Philosophy of Perception: Naïve Realism vs. Representationalism vs. Direct Transformative Process Realism

Painting of a beautiful woman in a garden - Shows the richness of perceptionWithin epistemology, which is the branch of philosophy that studies human knowledge, one of the most fundamental topics is the nature of perception. Philosophers from the Ancient Greeks to the present have offered various theories of what perception is and how it occurs. Because it is a topic so fundamental to human knowledge, specialized natural science can’t answer the basics about it. Science relies on perceptual observations of reality. Thus science itself relies on the idea that perception allows us to be aware of an external reality. If perception does not give us awareness of external reality, then scientific study of the external world is not possible: We would always, at best, be inspecting the contents of our own minds.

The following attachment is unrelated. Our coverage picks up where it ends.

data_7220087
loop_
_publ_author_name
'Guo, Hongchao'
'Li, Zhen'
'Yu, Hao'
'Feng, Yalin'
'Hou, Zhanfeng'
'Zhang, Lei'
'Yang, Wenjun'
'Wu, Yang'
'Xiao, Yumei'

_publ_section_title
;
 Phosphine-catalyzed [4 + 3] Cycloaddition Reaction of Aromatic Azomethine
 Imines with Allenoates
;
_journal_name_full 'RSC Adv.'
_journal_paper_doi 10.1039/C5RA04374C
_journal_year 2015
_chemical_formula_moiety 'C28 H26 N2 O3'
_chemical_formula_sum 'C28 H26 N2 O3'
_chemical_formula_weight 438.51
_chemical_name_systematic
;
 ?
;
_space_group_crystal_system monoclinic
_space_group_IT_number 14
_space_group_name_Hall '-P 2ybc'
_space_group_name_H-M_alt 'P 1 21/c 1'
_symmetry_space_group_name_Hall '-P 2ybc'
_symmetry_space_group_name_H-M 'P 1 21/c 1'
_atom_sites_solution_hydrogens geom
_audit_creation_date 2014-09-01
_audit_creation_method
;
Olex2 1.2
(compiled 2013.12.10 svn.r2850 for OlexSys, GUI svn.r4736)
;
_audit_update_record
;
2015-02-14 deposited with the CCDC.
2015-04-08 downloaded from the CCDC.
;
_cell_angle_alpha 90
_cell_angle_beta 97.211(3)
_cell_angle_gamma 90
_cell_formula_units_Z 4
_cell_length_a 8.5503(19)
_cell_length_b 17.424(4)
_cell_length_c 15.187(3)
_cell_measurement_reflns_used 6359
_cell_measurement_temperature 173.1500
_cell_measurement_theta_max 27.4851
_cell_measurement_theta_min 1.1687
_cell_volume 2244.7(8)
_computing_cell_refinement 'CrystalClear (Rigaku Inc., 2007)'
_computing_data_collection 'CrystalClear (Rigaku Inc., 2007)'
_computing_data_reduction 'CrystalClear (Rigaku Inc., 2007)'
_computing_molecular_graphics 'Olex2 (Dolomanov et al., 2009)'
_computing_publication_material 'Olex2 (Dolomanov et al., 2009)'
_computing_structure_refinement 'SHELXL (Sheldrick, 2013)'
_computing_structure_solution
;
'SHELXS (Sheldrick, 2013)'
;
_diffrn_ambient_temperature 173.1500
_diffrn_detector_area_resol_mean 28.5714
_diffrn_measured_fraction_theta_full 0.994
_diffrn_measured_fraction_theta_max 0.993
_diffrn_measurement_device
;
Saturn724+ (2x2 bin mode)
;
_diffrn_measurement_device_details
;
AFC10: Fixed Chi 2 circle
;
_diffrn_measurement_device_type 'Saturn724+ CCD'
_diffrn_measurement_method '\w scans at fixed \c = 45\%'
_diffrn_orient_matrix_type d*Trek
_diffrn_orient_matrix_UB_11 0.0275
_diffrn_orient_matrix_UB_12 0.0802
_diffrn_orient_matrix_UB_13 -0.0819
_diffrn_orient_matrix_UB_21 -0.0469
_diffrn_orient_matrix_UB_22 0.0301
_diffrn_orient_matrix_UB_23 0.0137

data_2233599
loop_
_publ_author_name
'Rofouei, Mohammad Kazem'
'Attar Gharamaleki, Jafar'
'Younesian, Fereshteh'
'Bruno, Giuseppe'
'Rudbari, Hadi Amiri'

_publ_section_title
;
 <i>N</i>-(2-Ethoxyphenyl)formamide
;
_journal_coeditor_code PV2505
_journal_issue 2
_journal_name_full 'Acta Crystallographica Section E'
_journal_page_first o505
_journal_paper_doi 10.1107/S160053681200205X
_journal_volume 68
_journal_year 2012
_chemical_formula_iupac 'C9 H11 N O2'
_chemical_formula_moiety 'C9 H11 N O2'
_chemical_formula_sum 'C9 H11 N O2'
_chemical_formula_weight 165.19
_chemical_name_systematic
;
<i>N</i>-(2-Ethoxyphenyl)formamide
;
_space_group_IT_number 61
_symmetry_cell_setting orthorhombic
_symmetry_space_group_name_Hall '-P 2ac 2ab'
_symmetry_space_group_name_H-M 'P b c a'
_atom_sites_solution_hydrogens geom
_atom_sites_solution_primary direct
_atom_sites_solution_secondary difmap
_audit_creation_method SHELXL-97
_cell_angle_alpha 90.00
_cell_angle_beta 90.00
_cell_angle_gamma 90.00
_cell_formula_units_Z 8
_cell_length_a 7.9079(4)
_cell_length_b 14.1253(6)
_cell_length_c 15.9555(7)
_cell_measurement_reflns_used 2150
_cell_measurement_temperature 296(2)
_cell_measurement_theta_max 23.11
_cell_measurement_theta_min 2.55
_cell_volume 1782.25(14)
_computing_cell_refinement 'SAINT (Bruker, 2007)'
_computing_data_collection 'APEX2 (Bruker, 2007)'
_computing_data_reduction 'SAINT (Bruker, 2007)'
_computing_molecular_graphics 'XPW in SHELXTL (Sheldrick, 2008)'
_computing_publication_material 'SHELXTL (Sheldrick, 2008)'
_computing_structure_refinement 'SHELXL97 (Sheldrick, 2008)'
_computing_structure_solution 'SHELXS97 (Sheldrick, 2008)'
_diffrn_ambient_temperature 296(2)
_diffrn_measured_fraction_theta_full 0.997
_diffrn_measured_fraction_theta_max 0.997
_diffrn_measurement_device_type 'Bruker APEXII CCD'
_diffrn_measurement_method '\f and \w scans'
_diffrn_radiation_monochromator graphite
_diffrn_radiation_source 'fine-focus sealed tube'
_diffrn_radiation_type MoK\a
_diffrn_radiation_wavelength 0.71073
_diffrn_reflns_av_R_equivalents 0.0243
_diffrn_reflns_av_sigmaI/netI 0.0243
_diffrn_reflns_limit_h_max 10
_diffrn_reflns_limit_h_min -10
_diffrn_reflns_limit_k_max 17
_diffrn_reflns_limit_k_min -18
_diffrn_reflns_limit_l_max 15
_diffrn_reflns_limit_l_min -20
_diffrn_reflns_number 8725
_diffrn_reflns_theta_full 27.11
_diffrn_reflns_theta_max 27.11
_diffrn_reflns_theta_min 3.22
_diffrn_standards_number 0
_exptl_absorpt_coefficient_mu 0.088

Thus, it is the job of philosophy to answer the most basic question: Does perception give us an awareness of reality, and if so, at the most basic level, how?

In this essay, I’ll explain three different theories of perception. To the question of whether perception gives us an awareness of reality, all three of them attempt to answer, “Yes.” Where they disagree is on the “how,” or the basic nature of perception. The three basic theories are naïve realism, representative realism, and Direct Transformative Process Realism (DTPR.) (“Representative realism” here is a synonym for representationalism. Note that these theories are all variants of “realism” in perception. Theories that answer “No” to the question of whether we can observe mind-independent reality would be variants of “idealism.”)